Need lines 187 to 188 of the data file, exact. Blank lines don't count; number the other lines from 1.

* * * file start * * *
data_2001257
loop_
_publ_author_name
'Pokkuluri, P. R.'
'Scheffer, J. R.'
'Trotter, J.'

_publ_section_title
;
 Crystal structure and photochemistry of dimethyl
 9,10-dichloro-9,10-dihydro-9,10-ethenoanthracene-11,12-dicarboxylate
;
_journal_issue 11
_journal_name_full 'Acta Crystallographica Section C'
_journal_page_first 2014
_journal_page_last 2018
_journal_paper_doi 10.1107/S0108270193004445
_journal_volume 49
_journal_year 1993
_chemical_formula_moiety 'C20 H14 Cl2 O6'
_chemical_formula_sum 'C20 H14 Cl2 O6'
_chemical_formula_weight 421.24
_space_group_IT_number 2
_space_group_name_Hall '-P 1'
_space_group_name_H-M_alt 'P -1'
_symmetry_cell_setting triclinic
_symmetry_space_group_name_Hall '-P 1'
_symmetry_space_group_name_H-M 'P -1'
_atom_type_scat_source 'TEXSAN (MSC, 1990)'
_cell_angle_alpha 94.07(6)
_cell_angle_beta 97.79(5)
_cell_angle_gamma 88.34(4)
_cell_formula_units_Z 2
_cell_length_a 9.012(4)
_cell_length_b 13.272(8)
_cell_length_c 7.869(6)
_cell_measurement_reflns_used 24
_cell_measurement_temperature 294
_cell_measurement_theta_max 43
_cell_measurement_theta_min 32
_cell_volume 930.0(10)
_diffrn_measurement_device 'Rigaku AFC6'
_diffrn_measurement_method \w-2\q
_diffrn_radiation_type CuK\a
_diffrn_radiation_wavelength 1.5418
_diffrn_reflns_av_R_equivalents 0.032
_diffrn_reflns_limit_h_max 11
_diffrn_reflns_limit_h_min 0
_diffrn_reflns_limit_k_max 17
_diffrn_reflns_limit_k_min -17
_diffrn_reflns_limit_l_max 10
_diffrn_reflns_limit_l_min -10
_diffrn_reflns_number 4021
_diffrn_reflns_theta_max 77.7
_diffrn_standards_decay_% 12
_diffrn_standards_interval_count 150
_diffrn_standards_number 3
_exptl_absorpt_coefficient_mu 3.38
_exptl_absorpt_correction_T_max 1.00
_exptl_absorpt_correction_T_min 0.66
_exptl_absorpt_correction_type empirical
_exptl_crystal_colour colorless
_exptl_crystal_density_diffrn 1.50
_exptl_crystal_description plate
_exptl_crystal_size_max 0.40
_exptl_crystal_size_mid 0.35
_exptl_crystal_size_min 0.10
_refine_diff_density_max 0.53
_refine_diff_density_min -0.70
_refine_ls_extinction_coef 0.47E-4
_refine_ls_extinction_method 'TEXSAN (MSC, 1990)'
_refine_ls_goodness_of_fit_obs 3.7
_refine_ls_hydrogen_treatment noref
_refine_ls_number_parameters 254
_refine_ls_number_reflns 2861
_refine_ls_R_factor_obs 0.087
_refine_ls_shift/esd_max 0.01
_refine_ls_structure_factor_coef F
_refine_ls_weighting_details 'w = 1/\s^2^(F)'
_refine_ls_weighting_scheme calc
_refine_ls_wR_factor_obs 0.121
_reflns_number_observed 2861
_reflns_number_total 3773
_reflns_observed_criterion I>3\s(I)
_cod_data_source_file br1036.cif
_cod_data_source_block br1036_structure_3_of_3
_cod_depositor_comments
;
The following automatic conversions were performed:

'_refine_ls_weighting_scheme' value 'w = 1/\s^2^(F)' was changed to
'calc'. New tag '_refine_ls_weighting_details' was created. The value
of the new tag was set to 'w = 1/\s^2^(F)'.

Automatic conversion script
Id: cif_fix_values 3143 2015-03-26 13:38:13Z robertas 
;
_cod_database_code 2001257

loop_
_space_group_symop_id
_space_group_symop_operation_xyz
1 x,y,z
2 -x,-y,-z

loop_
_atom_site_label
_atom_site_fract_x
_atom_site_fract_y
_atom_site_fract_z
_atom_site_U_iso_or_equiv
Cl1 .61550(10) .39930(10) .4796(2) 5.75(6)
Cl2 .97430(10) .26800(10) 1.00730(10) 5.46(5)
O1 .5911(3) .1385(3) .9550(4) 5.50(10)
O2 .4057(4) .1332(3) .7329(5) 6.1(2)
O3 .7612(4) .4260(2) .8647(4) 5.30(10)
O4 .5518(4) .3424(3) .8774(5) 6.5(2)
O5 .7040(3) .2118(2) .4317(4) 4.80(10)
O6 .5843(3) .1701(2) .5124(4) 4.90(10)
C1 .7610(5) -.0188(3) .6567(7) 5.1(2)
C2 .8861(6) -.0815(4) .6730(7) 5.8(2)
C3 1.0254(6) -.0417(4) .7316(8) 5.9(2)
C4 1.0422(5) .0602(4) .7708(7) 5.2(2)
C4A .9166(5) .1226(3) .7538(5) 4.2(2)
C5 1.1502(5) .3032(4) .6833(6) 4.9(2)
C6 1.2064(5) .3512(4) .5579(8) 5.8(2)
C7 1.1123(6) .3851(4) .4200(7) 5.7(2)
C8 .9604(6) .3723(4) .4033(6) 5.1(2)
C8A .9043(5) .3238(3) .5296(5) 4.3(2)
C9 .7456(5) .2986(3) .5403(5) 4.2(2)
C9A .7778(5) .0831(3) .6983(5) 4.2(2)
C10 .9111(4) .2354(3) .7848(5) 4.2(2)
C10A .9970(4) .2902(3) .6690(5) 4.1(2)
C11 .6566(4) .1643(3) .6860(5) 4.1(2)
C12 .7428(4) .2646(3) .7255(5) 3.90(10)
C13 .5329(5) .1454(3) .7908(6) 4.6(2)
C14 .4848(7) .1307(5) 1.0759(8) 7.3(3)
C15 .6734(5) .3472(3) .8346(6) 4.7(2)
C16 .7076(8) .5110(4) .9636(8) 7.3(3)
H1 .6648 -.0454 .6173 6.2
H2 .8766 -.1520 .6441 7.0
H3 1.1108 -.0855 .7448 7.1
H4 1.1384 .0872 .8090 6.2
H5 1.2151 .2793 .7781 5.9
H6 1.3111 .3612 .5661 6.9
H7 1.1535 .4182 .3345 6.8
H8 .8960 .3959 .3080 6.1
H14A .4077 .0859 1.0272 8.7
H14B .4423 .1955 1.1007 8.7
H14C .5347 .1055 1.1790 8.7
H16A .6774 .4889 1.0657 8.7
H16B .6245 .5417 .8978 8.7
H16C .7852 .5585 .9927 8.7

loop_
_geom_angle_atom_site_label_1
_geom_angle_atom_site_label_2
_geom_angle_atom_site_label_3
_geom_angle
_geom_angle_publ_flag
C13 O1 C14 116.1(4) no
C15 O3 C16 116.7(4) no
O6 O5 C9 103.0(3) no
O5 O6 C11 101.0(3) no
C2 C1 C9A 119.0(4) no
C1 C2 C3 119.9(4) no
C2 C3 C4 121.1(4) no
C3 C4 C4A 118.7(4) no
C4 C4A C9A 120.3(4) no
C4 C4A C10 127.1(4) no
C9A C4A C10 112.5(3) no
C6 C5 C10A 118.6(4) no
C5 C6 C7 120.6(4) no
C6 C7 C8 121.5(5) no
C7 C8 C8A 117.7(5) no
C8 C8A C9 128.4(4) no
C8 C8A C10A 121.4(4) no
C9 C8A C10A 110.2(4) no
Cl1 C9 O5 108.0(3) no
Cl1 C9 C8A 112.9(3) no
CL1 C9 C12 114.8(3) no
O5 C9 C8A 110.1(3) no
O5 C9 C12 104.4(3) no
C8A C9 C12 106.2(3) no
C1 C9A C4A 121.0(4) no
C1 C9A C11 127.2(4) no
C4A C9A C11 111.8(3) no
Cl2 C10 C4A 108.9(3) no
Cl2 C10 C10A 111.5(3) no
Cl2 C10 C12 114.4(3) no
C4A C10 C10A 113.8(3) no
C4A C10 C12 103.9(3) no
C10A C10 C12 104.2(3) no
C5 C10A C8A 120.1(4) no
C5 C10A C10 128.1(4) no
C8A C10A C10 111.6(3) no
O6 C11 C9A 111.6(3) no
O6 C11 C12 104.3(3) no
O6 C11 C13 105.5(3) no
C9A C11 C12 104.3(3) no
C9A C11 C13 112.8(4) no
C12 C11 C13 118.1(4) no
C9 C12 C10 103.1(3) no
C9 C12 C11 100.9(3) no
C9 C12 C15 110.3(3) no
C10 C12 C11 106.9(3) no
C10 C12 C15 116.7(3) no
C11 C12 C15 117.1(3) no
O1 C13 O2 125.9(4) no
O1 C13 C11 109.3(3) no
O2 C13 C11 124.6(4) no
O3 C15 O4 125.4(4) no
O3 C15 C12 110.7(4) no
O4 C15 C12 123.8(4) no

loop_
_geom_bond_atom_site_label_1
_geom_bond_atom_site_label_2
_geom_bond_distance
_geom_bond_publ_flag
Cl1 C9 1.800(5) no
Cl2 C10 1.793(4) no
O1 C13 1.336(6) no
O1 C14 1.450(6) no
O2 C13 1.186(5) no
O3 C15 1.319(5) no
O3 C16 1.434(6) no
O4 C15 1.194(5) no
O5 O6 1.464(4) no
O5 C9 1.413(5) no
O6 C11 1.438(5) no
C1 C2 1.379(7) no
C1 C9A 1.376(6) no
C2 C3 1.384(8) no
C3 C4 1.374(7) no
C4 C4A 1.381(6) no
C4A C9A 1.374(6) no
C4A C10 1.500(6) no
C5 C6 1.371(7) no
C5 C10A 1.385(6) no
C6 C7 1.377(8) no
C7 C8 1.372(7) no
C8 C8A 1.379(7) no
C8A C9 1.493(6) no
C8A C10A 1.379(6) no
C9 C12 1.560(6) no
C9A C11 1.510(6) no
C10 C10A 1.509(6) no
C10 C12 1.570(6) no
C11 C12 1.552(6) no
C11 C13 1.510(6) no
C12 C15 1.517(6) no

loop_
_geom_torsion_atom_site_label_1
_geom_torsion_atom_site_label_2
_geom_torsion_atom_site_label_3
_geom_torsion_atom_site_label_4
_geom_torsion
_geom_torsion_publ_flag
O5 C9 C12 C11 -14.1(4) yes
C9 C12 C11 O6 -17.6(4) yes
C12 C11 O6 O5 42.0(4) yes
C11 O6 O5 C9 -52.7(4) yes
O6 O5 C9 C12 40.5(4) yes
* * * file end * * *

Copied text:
C10A C10 C12 104.2(3) no
C5 C10A C8A 120.1(4) no